Since the release of their first recording for Avie Records www.avie-records.com in 2003, La Serenissima has received two Gramophone Award nominations, for Volumes 1 & 2 of The Rise of the Northern Italian Violin Concerto: 1690-1740 and a Gramophone Award for Best Baroque Instrumental CD in 2010 for Vivaldi: The French Connection. The follow up CD, Vivaldi: The French Connection 2 was nominated for a Gramophone award in 2012.
I greeted their dazzling Vivaldi release, A Tale of Two Seasons, in August 2013, with enthusiasm. http://theclassicalreviewer.blogspot.co.uk/2013/08/dazzling-playing-from-adrian-chandler.html
Their debut release for Avie, entitled Per Monsieur Pisendel, featured works by Johann Georg Pisendel, Tomaso Albinoni and a number of the Suonata à Solo facto per Monsieur Pisendel by Vivaldi.
La Serenissima’s latest release from Avie Records www.avie-records.com goes back to that original disc and is entitled Per Monsieur Pisendel 2 and features more of the Suonata à Solo facto dedicated to Pisendel, a virtuoso violinist as well as composer, together with works by Antonio Montanari, Tomaso Albinoni and Pisendel.
The instrumentalists on this recording are Adrian Chandler (violin), Gareth Deats (cello), Thomas Dunford (theorbo), Robert Howarth (harpsichord and organ).
Antonio Vivaldi’s (1678–1741) Suonata à Solo facto per Monsieur Pisendel in A, RV 29 was one of a number inscribed to his pupil, Johann Georg Pisendel. La Serenissima create some lovely textures in the Andante that is taken at a leisurely pace allowing the music to unfold beautifully with a subtle rhythmic lilt. This ensemble manages a fine clarity of texture in the fast and furious Allegro, with terrific ensemble. The Largo has a typically beautiful Vivaldian melody woven between the instruments to lovely effect. The little Presto is full of energy and joy with a terrific rhythmic bounce.
Johann Georg Pisendel’s (1687-1755) Sonata for Violin and Continuo in C minor opens with a melancholy Adagio prolubite that precedes a hesitating Andante as though forming a prelude to the remaining movements. The Allegro brings some attractive twists and turns as the melody moves forward, full of invention and finely played by La Serenissima with some pithy, incisive playing. There is a beautifully relaxed Largo, sensitively played, that gently sways in its forward motion before the Allegro, a terrific movement, again full of fine invention with this ensemble providing some extremely fine playing, attending to every nuance and detail with superb textures in some of the more intense chords.
This is a particularly fine and attractive sonata.
Pisendel also studied with Antonio Montanari (1676 – 1737) in Rome and it is his Sonata for violin and continuo in D Minor that follows. It has a sweet sounding Adagio where Montanari weaves some particularly fine textures, beautifully revealed by La Serenissima. The robust Allegro has some powerfully produced textures from these players. The second Adagio brings a lovely melody with some fine string decorations beautifully played by Adrian Chandler. Finally there is a Giga senza basso (without basso continuo), with a rhythmic dancing, solo violin melody that is most attractive and finely played by Adrian Chandler.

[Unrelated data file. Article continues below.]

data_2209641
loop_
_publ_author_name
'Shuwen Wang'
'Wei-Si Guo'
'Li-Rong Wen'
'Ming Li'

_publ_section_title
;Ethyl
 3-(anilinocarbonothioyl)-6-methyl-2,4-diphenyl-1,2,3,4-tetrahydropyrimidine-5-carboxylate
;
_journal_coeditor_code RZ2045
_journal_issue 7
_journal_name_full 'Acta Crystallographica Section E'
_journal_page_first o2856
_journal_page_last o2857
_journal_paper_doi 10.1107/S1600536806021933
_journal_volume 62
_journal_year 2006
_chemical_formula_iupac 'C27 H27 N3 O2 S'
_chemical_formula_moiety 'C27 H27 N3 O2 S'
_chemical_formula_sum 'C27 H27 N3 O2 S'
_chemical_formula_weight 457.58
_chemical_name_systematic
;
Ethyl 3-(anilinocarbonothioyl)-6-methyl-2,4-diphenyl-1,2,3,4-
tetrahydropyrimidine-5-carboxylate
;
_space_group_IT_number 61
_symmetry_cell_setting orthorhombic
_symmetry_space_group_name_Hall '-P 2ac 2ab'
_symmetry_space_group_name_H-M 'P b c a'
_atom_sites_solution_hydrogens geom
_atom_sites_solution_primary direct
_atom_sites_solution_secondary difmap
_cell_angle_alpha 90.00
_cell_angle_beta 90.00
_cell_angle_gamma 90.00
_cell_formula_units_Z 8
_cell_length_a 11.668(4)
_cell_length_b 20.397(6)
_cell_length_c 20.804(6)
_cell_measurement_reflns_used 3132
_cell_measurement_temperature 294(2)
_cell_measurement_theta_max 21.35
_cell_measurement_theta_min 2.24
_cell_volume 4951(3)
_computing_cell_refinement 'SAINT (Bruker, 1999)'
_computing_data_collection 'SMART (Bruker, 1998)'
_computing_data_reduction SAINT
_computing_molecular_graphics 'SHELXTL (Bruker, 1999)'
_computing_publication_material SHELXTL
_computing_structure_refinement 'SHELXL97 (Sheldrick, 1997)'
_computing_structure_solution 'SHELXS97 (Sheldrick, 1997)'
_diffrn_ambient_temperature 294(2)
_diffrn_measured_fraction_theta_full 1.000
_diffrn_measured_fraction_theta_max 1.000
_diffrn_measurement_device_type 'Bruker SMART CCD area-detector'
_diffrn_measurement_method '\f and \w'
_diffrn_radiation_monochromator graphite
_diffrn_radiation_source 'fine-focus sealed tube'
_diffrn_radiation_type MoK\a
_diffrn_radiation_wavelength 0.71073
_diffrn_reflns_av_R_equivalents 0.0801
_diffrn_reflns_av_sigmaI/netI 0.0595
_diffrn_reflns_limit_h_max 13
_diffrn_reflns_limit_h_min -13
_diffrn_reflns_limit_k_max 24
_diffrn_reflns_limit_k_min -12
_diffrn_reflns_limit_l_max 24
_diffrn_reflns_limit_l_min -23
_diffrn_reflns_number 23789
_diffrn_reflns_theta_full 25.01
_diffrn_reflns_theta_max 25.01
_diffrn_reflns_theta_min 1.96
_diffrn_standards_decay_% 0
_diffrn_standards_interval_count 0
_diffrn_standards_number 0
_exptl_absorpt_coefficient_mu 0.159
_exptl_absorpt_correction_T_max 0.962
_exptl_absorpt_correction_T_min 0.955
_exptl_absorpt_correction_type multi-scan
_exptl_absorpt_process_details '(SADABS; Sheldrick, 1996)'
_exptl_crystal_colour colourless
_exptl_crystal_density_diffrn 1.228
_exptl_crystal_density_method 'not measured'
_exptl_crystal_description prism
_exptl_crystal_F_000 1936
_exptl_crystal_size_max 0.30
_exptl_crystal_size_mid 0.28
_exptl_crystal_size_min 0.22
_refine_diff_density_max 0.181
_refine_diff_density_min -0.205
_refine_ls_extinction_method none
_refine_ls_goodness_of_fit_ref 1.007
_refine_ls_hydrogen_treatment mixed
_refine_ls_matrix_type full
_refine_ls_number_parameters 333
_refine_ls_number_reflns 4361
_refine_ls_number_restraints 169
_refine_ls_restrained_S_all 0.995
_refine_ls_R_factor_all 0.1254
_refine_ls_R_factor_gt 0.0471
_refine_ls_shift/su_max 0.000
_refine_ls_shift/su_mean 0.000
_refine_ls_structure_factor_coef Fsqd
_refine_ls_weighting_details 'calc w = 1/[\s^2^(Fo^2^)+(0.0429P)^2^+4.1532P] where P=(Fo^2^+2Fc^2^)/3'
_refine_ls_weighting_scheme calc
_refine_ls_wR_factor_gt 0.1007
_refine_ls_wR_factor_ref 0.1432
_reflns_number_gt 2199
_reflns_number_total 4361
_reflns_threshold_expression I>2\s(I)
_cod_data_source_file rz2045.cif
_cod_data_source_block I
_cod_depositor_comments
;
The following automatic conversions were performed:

Tomaso Albinoni (1671 – 1751) needs no introduction except to say that he also dedicated a sonata to Pisendel (included on Volume I of Per Monsieur Pisendel AV0018) His Sonata for violin and continuo in B flat brings a lively flowing Allemande: Larghetto, full of little rhythmic details, with terrific playing from La Serenissima. The Corrente: Allegro has a lovely spring to its rhythm, drawing the music forward and allowing these players to weave some terrific sounds. The light and breezy Gavotta: Allegro shows La Serenissima providing more fine transparency of textures, every instrument sounding through. The Sarabanda: Allegro has a more gentle dancing rhythm in this short concluding movement.
The other work by Johann Georg Pisendel is his Sonata for Violin in A Minor where, in the opening Grave, Adrian Chandler provides some fine flourishes as he weaves the music in this solo sonata. The Allegro brings more fine invention with Chandler providing some superb playing in the varying rhythms and changing dynamics. There are even more intricate rhythms and textural challenges in the Giga – Variazione, the longest movement of this sonata superbly realised by Chandler.
This is a terrific sonata that finds Chandler on great form.
Finely we return to Antonio Vivaldi and another sonata dedicated to Pisendel, his Suonata à Solo facto per Monsieur Pisendel in F, RV 19. The Andante brings a lovely contrast as the ensemble returns with such mellifluous textures in this gentle movement, pointed up by lovely instrumental details. There is a lively, rhythmic Giga, full of propulsion and fine textures with some terrific, robust playing from La Serenissima. After a lovely, leisurely Largo, these players provide fine detail in the intricate rhythms of the Allegro. When the final Allegro con Variazione arrives it has a leisurely opening before the Allegro proper appears and runs through a series of fine variations with terrific playing, getting faster as it proceeds, to conclude this disc.
This is another terrific disc from La Serenissima who provide so much energy, precision and vibrancy in a concert of works that reveals the attractions of composers that aren’t normally given much exposure.
These fine instrumentalists receive an excellent recording from the Hospital of St Cross, Winchester, England. There are informative booklet notes from Adrian Chandler. Full details of the instruments used are given.